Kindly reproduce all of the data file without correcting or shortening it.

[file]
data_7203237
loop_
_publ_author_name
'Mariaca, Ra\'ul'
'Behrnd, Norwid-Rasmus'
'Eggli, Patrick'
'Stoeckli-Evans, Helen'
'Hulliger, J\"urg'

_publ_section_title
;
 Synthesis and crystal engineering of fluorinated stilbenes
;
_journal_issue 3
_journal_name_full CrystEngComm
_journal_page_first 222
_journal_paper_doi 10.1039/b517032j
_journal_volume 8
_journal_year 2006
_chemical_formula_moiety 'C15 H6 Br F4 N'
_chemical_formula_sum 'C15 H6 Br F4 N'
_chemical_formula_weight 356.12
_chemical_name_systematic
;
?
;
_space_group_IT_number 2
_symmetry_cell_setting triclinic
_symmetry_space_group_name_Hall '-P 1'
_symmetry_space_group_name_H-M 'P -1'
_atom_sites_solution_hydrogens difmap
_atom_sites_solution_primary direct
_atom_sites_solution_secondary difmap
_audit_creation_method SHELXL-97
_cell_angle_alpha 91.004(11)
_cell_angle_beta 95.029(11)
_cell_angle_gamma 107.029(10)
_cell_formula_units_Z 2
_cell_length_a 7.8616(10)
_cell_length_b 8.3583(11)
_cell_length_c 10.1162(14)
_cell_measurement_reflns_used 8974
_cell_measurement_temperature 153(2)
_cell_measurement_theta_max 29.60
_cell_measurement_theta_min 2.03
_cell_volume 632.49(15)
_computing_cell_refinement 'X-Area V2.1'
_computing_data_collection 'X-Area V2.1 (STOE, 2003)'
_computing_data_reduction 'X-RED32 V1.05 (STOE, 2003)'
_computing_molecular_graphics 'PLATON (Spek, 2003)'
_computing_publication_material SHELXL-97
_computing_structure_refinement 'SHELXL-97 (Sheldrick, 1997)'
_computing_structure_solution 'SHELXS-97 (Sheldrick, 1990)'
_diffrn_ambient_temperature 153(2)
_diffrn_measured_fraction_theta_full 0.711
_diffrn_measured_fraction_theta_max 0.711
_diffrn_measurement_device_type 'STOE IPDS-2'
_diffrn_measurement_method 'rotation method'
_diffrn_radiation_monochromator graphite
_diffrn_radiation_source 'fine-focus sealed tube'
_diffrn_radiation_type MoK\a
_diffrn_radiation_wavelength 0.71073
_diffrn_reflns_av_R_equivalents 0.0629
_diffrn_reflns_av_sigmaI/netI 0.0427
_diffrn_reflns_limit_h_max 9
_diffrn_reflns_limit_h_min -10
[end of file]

data_7203237
loop_
_publ_author_name
'Mariaca, Ra\'ul'
'Behrnd, Norwid-Rasmus'
'Eggli, Patrick'
'Stoeckli-Evans, Helen'
'Hulliger, J\"urg'

_publ_section_title
;
 Synthesis and crystal engineering of fluorinated stilbenes
;
_journal_issue 3
_journal_name_full CrystEngComm
_journal_page_first 222
_journal_paper_doi 10.1039/b517032j
_journal_volume 8
_journal_year 2006
_chemical_formula_moiety 'C15 H6 Br F4 N'
_chemical_formula_sum 'C15 H6 Br F4 N'
_chemical_formula_weight 356.12
_chemical_name_systematic
;
?
;
_space_group_IT_number 2
_symmetry_cell_setting triclinic
_symmetry_space_group_name_Hall '-P 1'
_symmetry_space_group_name_H-M 'P -1'
_atom_sites_solution_hydrogens difmap
_atom_sites_solution_primary direct
_atom_sites_solution_secondary difmap
_audit_creation_method SHELXL-97
_cell_angle_alpha 91.004(11)
_cell_angle_beta 95.029(11)
_cell_angle_gamma 107.029(10)
_cell_formula_units_Z 2
_cell_length_a 7.8616(10)
_cell_length_b 8.3583(11)
_cell_length_c 10.1162(14)
_cell_measurement_reflns_used 8974
_cell_measurement_temperature 153(2)
_cell_measurement_theta_max 29.60
_cell_measurement_theta_min 2.03
_cell_volume 632.49(15)
_computing_cell_refinement 'X-Area V2.1'
_computing_data_collection 'X-Area V2.1 (STOE, 2003)'
_computing_data_reduction 'X-RED32 V1.05 (STOE, 2003)'
_computing_molecular_graphics 'PLATON (Spek, 2003)'
_computing_publication_material SHELXL-97
_computing_structure_refinement 'SHELXL-97 (Sheldrick, 1997)'
_computing_structure_solution 'SHELXS-97 (Sheldrick, 1990)'
_diffrn_ambient_temperature 153(2)
_diffrn_measured_fraction_theta_full 0.711
_diffrn_measured_fraction_theta_max 0.711
_diffrn_measurement_device_type 'STOE IPDS-2'
_diffrn_measurement_method 'rotation method'
_diffrn_radiation_monochromator graphite
_diffrn_radiation_source 'fine-focus sealed tube'
_diffrn_radiation_type MoK\a
_diffrn_radiation_wavelength 0.71073
_diffrn_reflns_av_R_equivalents 0.0629
_diffrn_reflns_av_sigmaI/netI 0.0427
_diffrn_reflns_limit_h_max 9
_diffrn_reflns_limit_h_min -10